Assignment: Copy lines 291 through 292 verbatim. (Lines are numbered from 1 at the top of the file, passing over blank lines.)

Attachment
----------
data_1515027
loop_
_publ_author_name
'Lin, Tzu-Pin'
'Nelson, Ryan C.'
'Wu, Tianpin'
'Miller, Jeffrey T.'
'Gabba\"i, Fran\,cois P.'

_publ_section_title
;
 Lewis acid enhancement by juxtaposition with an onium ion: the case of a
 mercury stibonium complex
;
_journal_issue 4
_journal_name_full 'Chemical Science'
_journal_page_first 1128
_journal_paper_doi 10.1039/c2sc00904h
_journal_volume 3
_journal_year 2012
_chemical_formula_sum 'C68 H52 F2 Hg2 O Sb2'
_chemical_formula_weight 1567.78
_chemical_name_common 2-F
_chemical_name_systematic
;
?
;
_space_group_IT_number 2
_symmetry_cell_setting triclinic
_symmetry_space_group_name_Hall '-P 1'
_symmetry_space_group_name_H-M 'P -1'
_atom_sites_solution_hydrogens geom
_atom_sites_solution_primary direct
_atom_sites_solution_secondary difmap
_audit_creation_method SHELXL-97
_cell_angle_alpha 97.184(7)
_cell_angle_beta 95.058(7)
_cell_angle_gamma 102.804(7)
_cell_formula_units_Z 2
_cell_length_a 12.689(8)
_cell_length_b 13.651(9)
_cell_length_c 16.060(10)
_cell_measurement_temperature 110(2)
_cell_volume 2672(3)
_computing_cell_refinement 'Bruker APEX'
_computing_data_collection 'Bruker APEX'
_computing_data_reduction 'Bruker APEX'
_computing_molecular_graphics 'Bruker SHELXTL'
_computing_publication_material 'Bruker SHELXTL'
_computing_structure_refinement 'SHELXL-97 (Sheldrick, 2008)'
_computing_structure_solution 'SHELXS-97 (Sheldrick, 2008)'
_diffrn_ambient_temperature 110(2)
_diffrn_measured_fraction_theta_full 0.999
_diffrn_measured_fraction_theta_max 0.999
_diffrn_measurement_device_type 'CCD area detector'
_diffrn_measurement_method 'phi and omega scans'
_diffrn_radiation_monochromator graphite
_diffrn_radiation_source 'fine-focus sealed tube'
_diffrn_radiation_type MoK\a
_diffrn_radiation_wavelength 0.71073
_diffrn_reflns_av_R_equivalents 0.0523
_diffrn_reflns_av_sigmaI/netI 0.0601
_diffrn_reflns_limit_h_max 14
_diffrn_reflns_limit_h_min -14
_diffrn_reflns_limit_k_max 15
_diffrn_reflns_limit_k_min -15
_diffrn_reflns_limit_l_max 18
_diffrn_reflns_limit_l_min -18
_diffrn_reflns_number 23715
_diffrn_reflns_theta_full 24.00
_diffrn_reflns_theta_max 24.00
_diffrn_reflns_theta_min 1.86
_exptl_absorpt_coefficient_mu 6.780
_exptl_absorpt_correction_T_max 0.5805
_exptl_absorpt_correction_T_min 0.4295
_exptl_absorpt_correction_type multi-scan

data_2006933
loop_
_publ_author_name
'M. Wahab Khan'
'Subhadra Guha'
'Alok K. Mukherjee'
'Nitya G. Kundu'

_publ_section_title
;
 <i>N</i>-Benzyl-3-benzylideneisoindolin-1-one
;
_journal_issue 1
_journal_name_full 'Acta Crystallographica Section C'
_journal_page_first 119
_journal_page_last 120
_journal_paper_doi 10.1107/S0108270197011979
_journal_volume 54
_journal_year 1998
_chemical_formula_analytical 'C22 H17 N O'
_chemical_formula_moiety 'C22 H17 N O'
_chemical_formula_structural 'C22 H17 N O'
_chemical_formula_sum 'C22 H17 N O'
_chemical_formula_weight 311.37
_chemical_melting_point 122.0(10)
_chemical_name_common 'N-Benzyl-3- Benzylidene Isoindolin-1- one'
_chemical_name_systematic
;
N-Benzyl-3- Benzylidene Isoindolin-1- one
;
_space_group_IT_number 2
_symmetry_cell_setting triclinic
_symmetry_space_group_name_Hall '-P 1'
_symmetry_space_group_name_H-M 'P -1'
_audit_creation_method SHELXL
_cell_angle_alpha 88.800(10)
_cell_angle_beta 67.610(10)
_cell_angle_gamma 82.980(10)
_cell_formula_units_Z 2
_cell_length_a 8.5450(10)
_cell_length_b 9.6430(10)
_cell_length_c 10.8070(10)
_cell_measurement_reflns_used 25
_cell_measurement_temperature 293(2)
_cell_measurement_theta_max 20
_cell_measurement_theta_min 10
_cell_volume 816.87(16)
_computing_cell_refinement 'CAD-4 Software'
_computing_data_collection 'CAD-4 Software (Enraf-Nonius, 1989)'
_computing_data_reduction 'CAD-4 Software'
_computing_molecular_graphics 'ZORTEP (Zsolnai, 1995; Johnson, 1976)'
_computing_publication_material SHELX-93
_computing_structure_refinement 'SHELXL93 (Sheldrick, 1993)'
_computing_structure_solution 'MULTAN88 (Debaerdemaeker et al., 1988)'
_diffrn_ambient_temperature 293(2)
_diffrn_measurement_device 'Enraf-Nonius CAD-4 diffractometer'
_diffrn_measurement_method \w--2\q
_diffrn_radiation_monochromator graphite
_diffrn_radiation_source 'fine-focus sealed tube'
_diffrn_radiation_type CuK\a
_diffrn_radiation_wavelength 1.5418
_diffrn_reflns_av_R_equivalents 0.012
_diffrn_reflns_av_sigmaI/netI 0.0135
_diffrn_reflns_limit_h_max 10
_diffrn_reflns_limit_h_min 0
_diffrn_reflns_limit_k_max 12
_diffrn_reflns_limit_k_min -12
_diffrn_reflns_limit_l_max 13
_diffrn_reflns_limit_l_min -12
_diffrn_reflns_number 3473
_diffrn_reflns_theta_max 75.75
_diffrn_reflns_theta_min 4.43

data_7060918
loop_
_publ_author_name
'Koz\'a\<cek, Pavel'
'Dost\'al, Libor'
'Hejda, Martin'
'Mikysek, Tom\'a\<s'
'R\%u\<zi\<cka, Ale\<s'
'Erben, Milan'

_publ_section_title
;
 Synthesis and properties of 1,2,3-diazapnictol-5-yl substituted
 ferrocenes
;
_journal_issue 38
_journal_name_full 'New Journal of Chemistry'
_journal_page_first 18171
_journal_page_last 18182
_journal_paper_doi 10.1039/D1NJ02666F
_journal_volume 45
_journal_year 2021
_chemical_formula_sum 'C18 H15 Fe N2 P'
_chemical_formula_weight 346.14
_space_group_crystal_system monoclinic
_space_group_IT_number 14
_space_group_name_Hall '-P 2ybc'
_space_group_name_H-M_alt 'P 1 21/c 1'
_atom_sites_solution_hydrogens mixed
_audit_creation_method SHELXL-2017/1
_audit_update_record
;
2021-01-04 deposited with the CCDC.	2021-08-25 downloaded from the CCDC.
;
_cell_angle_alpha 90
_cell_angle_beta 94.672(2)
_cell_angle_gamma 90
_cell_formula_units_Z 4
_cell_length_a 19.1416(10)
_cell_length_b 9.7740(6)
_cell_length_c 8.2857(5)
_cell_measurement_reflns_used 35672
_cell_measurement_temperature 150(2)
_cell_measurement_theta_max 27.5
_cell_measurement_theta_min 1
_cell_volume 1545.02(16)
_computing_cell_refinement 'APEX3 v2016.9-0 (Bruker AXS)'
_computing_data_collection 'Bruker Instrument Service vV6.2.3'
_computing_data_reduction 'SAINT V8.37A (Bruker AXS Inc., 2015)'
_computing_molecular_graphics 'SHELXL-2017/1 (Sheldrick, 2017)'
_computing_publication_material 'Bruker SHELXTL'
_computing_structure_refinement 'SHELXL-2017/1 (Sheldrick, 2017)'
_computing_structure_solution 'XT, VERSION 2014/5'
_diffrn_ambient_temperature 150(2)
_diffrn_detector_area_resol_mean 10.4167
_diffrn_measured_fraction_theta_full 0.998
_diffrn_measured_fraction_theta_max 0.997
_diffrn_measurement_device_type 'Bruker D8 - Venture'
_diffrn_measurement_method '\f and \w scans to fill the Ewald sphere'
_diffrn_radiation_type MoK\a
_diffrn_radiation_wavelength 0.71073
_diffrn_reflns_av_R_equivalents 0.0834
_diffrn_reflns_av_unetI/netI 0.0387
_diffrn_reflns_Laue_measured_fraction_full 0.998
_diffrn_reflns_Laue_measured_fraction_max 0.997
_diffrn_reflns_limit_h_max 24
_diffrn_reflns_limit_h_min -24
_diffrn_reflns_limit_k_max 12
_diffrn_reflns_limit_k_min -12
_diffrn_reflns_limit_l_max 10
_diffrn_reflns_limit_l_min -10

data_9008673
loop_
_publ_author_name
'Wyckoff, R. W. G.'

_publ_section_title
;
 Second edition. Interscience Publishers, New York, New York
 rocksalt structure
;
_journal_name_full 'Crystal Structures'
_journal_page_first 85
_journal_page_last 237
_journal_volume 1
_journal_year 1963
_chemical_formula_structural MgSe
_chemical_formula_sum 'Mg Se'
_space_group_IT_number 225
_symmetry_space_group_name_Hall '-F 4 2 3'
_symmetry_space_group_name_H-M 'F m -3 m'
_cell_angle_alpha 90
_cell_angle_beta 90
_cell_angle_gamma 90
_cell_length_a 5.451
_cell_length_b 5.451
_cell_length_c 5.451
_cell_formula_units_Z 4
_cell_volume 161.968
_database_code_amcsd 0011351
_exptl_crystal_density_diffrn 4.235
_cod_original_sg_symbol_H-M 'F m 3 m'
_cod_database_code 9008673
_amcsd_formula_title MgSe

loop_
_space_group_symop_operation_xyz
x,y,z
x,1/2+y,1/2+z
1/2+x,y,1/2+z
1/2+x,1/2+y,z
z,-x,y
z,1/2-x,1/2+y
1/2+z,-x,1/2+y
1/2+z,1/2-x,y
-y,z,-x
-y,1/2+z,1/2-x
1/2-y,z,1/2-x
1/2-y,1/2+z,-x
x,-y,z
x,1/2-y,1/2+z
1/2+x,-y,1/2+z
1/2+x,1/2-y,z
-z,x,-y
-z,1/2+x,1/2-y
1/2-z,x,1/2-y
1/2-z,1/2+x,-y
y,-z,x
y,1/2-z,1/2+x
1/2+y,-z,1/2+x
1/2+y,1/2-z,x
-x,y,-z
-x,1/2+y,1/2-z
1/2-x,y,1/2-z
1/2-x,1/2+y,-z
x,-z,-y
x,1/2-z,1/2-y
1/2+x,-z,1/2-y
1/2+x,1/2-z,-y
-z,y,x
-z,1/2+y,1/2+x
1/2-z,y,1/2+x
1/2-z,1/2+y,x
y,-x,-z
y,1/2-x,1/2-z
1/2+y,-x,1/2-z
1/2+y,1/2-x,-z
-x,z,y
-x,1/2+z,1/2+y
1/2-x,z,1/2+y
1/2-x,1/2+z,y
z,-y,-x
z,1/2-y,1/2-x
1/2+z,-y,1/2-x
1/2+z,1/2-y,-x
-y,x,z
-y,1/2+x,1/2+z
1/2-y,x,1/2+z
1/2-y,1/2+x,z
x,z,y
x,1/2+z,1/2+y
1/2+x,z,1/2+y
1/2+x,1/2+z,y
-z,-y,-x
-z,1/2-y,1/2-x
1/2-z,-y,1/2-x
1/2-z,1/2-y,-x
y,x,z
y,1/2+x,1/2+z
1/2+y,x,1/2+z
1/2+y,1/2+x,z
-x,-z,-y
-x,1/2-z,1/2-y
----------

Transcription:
-x,z,y
-x,1/2+z,1/2+y